It is therefore good that the just-concluded meeting of the Indo-Pakistan Foreign Ministers in Delhi went off well and some progress was registered in developing additional CBMs in J&K. If Hina Rabbani Khar repeated Pakistan’s tired rhetoric on Kashmir to keep critics quiet at home while serious negotiations move forward, this can be understood. But if mindsets are to change, as she urged, this logic can be pushed too far and entrap Pakistan in the coils of its own double talk. It was glib to plead that India should not take umbrage at Ms Khar’s meeting the Hurriyat in Delhi before talks with her counterpart, S.M.Krishna, because this has been standard practice in the past.

What would Pakistan think if at the next round, when any Indian team visits Islamabad, the Indians first meet someone like Manzoor Parwana, Chairman of the Gilgit-Baltistan United Movement, who was detained in Gilgit on July 28 for demanding opening of the LOC in that sector for cross-border movement, restoration of the state subject rule to prevent demographic change, withdrawal of Pakistani security forces from the region and grant of basic rights for “the occupied nation of Gilgit-Balistan”. There is, however, one difference. The Hurriyat can move and speak pretty freely in India, but this is simply not so in the case of critics in PAK or GB, which are tightly controlled and largely out of bounds.

Double standards will not progress Indo-Pakistan talks. One needs to end grandstanding and shift the emphasis to quiet and continuing diplomacy by designated interlocutors in some foreign venue out of media sight. The notion that serious diplomacy is best conducted in the market place, with “civil society” participating and monitoring progress step by step in the interests of transparency, is certified nonsense.

This, however, will require bipartisanship. Whatever their public differences, one must concede sufficient patriotism and good sense on the part of all the leading political players in India to offer and keep their counsel in a responsible manner. On the Pakistan side, the military will have to come on board.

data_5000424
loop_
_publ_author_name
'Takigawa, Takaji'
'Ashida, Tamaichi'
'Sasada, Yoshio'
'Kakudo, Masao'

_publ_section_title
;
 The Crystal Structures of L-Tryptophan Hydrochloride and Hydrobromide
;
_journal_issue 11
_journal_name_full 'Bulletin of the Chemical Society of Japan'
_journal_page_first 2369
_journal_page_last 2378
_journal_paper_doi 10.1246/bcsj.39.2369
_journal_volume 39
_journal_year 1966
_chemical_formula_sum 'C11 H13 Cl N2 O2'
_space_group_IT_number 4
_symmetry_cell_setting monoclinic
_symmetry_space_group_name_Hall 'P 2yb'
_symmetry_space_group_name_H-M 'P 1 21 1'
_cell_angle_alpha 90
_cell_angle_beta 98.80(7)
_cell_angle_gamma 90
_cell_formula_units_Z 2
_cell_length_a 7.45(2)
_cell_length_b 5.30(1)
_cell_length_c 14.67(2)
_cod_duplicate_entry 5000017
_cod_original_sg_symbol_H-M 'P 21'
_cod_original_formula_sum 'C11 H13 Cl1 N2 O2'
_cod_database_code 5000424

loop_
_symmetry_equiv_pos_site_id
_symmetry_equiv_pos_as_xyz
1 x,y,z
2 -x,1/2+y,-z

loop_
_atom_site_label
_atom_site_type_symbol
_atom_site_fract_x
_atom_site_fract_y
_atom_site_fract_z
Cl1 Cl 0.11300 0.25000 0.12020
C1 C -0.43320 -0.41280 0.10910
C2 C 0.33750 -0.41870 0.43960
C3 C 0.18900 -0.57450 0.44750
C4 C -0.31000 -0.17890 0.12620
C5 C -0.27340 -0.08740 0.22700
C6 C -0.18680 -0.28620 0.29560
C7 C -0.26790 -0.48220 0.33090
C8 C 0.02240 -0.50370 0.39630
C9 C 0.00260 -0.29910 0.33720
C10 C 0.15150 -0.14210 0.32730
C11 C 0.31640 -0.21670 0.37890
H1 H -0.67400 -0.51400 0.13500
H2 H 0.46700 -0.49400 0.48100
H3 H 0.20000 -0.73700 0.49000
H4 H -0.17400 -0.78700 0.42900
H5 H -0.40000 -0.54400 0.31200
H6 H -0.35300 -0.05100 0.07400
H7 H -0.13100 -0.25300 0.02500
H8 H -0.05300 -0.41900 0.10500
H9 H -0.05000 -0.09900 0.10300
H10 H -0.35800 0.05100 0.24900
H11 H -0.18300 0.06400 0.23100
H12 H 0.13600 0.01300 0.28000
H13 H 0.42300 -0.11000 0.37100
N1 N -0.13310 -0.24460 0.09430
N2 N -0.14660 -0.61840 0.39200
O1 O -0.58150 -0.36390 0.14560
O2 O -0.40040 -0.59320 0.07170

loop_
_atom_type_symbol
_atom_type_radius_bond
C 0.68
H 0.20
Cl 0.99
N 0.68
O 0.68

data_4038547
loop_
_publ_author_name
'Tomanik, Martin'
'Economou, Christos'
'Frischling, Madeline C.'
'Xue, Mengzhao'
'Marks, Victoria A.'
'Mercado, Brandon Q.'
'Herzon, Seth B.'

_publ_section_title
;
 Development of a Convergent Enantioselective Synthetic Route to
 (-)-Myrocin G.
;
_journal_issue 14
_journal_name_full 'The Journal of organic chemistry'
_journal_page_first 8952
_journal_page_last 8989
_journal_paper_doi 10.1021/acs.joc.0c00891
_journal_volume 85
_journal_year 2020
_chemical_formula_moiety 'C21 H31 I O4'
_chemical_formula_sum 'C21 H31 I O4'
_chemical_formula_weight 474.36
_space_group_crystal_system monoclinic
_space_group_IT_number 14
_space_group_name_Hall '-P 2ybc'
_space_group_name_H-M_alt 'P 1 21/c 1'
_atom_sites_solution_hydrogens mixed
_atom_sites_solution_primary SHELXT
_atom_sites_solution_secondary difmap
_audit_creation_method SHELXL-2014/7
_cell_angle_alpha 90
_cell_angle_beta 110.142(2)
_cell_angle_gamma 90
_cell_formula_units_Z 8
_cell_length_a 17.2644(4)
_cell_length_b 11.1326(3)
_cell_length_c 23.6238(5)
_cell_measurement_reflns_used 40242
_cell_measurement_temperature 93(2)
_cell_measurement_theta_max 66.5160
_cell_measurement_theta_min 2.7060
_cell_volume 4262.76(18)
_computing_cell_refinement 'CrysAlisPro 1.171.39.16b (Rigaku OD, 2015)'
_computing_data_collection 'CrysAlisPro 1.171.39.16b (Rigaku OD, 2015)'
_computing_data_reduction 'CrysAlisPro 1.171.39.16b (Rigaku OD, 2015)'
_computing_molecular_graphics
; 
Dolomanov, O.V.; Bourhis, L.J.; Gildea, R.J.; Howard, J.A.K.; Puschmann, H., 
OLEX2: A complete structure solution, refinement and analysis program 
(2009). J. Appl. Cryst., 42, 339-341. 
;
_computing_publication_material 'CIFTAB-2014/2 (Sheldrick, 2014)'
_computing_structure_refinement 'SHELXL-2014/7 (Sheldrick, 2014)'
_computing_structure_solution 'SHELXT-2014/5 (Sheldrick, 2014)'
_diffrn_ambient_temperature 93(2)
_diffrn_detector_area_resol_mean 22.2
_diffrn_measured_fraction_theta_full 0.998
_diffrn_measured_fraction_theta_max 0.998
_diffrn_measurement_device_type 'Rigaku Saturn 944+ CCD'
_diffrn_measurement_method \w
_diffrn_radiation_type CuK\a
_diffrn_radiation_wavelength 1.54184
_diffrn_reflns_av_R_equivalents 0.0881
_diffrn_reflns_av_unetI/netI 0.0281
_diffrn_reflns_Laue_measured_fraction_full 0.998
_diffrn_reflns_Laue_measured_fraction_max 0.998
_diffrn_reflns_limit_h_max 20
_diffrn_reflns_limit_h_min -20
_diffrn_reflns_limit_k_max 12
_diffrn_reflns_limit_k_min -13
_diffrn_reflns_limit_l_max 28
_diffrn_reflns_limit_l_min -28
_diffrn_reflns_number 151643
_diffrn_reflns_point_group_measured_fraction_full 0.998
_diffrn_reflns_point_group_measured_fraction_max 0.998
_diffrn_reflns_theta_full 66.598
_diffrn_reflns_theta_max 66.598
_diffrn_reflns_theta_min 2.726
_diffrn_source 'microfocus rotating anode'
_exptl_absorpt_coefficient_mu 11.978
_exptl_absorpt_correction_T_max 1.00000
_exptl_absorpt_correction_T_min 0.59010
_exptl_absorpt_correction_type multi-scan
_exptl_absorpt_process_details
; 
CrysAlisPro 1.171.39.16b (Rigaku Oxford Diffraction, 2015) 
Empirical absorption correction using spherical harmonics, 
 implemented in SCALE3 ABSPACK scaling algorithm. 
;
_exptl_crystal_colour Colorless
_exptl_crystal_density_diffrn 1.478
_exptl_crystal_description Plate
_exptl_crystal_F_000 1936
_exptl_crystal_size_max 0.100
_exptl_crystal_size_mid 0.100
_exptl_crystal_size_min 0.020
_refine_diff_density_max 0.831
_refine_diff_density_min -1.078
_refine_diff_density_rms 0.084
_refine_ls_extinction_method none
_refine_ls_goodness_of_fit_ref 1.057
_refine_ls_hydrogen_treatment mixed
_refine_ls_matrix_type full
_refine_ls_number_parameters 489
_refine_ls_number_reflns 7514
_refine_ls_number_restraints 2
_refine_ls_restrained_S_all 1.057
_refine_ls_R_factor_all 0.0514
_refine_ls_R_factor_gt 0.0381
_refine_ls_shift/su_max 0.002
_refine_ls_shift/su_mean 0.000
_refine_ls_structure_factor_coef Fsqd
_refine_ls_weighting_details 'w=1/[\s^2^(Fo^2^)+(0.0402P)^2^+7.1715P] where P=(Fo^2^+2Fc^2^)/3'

None of this can really move forward unless Government and Opposition stop their petty, public brawling. The ensuing session of Parliament will be a testing time. The Lok Ayukta’s report on Yeddyruappa’s misdeeds in Karnataka leaves no room for dodging the stark facts of documented corruption on the part of the CM, his family and various other ministers and officials as well as Kumaraswamy and a Congress MLA. The Chief Minister has tried desperately to ensure a smooth succession that both protects him against too wounding an investigation as well as protects his party-caste factional interests. How this pans out remains to be seen.

Meanwhile, Anna Hazare, now giddy with self-righteous civil society indignation, has given notice of a fast unto death, an offence under the IPC (attempt to suicide), from August 16. He has rightly been denied permission to stage this tamasha at Jantar Mantar (after the Ramdev circus) unless he gives the assurance that it will only be for a day and not more than 2,000 people will attend. Otherwise, he has been told to explore venues on the outskirts of the city. His cries of “betrayal” carry no conviction as his views and amendments are before the public. The government understandably called off its offer formally to place what was already known before the cabinet after being dubbed cheats and liars.

The country cannot be pushed around by all and sundry towards authoritarianism or anarchy. A smack of firm government is in order.